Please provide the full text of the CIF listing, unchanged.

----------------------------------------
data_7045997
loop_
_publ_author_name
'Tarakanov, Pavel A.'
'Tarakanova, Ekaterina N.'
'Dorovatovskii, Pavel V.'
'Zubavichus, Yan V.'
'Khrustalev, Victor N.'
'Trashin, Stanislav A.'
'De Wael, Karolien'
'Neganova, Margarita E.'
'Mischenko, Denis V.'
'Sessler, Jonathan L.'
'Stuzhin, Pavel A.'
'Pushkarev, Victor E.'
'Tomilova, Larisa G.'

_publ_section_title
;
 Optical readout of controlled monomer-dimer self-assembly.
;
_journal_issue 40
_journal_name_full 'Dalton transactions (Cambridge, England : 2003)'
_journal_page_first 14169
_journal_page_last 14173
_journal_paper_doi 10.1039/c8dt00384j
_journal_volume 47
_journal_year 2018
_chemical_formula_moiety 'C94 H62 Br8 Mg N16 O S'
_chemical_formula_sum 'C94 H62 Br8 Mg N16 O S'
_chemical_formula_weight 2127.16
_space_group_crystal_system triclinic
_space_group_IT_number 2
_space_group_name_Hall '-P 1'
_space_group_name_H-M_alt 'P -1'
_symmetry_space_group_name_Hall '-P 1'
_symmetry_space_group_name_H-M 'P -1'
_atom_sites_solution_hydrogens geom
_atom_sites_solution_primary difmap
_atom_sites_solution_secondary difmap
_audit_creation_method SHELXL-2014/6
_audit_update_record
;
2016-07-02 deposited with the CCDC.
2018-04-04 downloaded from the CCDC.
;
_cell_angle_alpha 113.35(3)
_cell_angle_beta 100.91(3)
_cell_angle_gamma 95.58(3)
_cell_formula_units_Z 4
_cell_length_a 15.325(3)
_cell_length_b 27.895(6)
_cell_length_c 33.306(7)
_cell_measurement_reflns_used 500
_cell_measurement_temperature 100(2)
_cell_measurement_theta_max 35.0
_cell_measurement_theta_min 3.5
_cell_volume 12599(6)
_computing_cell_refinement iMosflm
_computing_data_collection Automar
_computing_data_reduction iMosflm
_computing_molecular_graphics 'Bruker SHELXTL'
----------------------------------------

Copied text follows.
data_7045997
loop_
_publ_author_name
'Tarakanov, Pavel A.'
'Tarakanova, Ekaterina N.'
'Dorovatovskii, Pavel V.'
'Zubavichus, Yan V.'
'Khrustalev, Victor N.'
'Trashin, Stanislav A.'
'De Wael, Karolien'
'Neganova, Margarita E.'
'Mischenko, Denis V.'
'Sessler, Jonathan L.'
'Stuzhin, Pavel A.'
'Pushkarev, Victor E.'
'Tomilova, Larisa G.'

_publ_section_title
;
 Optical readout of controlled monomer-dimer self-assembly.
;
_journal_issue 40
_journal_name_full 'Dalton transactions (Cambridge, England : 2003)'
_journal_page_first 14169
_journal_page_last 14173
_journal_paper_doi 10.1039/c8dt00384j
_journal_volume 47
_journal_year 2018
_chemical_formula_moiety 'C94 H62 Br8 Mg N16 O S'
_chemical_formula_sum 'C94 H62 Br8 Mg N16 O S'
_chemical_formula_weight 2127.16
_space_group_crystal_system triclinic
_space_group_IT_number 2
_space_group_name_Hall '-P 1'
_space_group_name_H-M_alt 'P -1'
_symmetry_space_group_name_Hall '-P 1'
_symmetry_space_group_name_H-M 'P -1'
_atom_sites_solution_hydrogens geom
_atom_sites_solution_primary difmap
_atom_sites_solution_secondary difmap
_audit_creation_method SHELXL-2014/6
_audit_update_record
;
2016-07-02 deposited with the CCDC.
2018-04-04 downloaded from the CCDC.
;
_cell_angle_alpha 113.35(3)
_cell_angle_beta 100.91(3)
_cell_angle_gamma 95.58(3)
_cell_formula_units_Z 4
_cell_length_a 15.325(3)
_cell_length_b 27.895(6)
_cell_length_c 33.306(7)
_cell_measurement_reflns_used 500
_cell_measurement_temperature 100(2)
_cell_measurement_theta_max 35.0
_cell_measurement_theta_min 3.5
_cell_volume 12599(6)
_computing_cell_refinement iMosflm
_computing_data_collection Automar
_computing_data_reduction iMosflm
_computing_molecular_graphics 'Bruker SHELXTL'